Converting SQL to LINQ, Part 6: Joins (Bill Horst)

Converting SQL to LINQ, Part 6: Joins (Bill Horst)

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This post assumes you’ve read the previous posts in this series:

          Converting SQL to LINQ, Part 1: The Basics

          Converting SQL to LINQ, Part 2: FROM and SELECT

          Converting SQL to LINQ, Part 3: DISTINCT, WHERE, ORDER BY and Operators

          Converting SQL to LINQ, Part 4: Functions

          Converting SQL to LINQ, Part 5: GROUP BY and HAVING

 

This post will discuss Cross Join, Inner Join, Natural Join and Outer (Left/Right) Joins.

 

JOIN

 

It’s very common to query over more than one set of data (such as a table) in the same SQL SELECT statement.  Bringing together the information in multiple tables is called a join, and there are several kinds of joins in both SQL and LINQ.

 

Cross Join

 

The simplest join is a Cross Join, or Cartesian Join, which is a many-to-many join between two sets of data.  Each record in one set of data is joined to each record in another set.  In a SQL SELECT statement, this is done by specifying more than one table in a FROM clause.  In a VB LINQ expression, the same is true, as shown below.

 

SQL

SELECT CustomerTable.Name, OrderTable.OrderDate

FROM CustomerTable, OrderTable

 

 

VB

From Contact In CustomerTable, Shipment In OrderTable _

Select Contact.Name, Shipment.OrderDate

 

 

Inner Join

 

An Inner Join is a one-to-one join, where records in one set of data are matched up with records in another set of data based on certain common fields.  In a SQL SELECT statement, the second set of data is specified in an INNER JOIN clause, and the equalities used to join them are specified in an ON clause.  Similarly, the second set of data in a VB LINQ Join is specified in a Join clause, and an On clause is used to specify which field to match up with the Equals operator.

 

SQL

SELECT Contact.Name, Shipment.OrderID

FROM CustomerTable Contact

INNER JOIN OrderTable Shipment

ON Contact.CustomerID = Shipment.CustomerID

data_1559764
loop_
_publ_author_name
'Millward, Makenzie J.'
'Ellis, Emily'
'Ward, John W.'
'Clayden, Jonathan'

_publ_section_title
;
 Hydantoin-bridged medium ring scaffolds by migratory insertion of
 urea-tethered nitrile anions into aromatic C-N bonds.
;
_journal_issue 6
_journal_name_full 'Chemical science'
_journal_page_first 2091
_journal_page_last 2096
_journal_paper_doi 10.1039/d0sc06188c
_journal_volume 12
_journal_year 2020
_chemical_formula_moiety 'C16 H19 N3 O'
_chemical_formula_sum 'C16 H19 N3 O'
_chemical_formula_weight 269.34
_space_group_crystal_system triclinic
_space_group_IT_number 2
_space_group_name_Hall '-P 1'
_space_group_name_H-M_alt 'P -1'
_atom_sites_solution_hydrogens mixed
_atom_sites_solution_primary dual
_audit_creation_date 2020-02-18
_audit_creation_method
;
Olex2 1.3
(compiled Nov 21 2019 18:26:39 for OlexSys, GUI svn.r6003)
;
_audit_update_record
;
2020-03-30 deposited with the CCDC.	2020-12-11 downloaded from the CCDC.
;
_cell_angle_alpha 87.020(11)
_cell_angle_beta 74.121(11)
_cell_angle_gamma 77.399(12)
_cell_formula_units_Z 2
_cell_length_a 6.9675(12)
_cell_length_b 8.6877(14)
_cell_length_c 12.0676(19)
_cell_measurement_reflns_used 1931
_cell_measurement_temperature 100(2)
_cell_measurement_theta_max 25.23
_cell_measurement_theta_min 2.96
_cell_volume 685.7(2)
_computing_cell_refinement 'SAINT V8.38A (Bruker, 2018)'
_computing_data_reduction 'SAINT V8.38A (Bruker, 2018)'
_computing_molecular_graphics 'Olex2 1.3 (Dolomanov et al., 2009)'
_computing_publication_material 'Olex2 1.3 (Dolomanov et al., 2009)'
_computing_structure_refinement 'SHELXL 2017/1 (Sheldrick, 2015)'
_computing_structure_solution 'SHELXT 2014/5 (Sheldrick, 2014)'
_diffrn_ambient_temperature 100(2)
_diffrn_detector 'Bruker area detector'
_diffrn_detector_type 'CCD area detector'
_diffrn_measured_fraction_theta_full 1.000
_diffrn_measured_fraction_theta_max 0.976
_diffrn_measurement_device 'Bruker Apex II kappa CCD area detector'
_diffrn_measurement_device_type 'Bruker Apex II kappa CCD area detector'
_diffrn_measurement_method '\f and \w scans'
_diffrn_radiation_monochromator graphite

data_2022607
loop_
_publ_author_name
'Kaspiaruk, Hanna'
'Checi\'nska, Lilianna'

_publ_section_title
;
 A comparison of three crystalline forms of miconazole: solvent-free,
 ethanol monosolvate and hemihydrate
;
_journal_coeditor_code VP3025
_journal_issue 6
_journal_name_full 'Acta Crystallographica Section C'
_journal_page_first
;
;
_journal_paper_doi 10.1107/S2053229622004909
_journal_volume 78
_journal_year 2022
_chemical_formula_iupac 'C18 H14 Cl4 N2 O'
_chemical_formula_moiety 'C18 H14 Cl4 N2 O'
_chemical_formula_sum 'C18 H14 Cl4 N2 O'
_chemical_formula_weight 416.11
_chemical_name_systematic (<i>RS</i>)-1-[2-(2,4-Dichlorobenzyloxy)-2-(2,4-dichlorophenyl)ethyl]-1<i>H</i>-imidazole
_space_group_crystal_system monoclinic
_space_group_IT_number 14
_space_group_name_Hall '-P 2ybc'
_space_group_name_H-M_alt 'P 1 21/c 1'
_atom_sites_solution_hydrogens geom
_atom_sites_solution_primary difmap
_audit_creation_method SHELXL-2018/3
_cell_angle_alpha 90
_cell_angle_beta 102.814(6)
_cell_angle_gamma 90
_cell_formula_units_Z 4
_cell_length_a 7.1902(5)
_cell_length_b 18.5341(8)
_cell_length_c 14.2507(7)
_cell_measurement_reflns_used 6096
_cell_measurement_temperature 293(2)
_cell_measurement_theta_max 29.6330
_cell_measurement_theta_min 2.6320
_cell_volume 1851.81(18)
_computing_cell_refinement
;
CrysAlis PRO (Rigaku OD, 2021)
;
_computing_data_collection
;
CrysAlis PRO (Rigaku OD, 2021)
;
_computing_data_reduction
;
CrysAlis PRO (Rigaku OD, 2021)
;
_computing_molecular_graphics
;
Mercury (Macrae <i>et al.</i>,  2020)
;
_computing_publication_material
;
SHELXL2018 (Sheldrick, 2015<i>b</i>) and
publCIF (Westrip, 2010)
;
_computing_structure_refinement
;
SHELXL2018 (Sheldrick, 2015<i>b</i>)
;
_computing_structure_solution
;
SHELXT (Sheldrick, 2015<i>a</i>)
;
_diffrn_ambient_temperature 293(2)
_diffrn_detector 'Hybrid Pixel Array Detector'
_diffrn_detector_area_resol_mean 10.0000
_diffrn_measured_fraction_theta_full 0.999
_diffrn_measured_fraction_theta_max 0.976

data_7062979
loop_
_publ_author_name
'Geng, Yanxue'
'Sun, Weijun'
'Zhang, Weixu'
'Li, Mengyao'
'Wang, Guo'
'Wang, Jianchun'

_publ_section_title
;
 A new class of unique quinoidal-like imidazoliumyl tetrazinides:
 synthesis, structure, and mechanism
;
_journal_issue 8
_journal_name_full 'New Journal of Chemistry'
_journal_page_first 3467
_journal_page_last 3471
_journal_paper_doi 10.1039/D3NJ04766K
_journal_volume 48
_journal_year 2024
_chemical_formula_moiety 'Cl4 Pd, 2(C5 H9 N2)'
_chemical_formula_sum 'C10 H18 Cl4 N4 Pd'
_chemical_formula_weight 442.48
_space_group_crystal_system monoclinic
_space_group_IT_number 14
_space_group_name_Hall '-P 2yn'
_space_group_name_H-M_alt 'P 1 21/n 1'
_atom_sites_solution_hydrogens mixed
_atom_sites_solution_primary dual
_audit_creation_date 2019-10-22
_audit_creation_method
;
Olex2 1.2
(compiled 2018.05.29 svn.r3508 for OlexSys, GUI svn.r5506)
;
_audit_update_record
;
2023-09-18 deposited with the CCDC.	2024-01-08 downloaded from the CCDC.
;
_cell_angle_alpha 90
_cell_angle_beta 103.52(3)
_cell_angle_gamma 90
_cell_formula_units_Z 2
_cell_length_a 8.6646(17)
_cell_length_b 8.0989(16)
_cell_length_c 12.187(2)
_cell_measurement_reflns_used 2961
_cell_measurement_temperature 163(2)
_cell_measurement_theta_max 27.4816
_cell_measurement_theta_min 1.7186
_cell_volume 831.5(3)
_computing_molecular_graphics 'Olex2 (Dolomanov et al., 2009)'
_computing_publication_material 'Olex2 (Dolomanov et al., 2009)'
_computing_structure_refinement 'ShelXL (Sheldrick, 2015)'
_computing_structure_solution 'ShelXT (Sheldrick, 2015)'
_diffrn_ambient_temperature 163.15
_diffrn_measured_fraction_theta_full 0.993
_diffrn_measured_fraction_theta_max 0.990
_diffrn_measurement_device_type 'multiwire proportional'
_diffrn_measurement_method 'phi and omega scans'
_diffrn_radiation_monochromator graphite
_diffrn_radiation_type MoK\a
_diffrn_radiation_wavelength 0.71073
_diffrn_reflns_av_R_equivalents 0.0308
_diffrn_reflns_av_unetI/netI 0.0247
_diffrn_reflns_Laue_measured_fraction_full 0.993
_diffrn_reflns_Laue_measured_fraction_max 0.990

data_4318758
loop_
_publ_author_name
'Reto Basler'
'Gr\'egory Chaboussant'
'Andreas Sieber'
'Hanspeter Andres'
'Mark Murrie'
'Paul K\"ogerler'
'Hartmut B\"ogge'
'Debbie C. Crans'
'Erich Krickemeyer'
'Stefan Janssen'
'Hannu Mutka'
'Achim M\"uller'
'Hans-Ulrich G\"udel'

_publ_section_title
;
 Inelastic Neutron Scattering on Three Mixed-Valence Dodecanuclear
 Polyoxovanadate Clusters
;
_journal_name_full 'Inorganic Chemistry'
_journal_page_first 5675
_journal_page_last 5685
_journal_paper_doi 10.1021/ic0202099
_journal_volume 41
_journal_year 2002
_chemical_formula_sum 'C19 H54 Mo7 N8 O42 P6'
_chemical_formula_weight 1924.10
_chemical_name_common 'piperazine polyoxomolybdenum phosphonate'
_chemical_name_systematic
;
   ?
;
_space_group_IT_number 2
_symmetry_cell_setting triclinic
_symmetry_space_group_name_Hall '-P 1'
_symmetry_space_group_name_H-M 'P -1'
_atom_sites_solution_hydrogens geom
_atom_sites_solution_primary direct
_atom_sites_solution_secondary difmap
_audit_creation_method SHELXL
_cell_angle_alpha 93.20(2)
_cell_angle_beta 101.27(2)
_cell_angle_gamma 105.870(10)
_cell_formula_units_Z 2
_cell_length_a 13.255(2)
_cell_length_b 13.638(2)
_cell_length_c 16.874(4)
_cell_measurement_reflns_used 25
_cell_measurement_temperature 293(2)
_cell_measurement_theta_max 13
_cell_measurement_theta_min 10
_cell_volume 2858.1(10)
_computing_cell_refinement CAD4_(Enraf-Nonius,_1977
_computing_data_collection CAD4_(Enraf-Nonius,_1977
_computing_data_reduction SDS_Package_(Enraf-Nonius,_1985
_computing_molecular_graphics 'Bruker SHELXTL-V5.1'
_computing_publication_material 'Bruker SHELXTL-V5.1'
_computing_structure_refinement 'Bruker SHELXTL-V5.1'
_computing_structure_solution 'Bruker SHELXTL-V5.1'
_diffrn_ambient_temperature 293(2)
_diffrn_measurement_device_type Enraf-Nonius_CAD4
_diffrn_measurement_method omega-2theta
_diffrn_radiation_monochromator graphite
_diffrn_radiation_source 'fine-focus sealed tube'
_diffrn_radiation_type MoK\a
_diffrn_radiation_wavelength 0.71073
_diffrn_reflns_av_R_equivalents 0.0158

AND Contact.Zip = Shipment.ShippingZip

 

 

VB

From Contact In CustomerTable

Join Shipment In OrderTable _

On Contact.CustomerID Equals Shipment.CustomerID _

And Contact.Zip Equals Shipment.ShippingZip _

Select Contact.Name, Shipment.OrderID

 

 

The above example is an Equi-Join, meaning an equality operator is used to join information between the tables.  This is the only operator allowed in the On clause, so to emulate any other join operators (such as less-than), you will need to use a Cross Join filtered with a Where clause.

 

SQL

SELECT Contact.Name, Shipment.OrderID

FROM CustomerTable Contact

INNER JOIN OrderTable Shipment

ON Contact.CustomerID < Shipment.CustomerID

 

 

VB

From Contact In CustomerTable, Shipment In OrderTable _

Where Contact.CustomerID < Shipment.CustomerID

Select Contact.Name, Shipment.OrderID

 

 

Natural Join

 

A Natural Join is a one-to-one join where records in one set of data are matched up with records in another set of data based on all common fields (determined by matching names).  In a SQL SELECT statement, the second set of data can be specified in a NATURAL JOIN clause, and the equalities used to join the tables are implicit.  There is no direct equivalent to a natural join in VB LINQ expressions, so the best way to emulate it is to create an inner join and specify all common field equalities in the On clause manually.  This is more verbose than the SQL version, but should be pretty straightforward.

 

SQL

SELECT * FROM CustomerTable

NATURAL JOIN OrderTable

 

 

VB

From Contact In CustomerTable _

Join Shipment In OrderTable _

On Contact.CustomerID Equals Shipment.CustomerID _
And Contact.Phone Equals Shipment.Phone

 

 

Outer (Left/Right) Join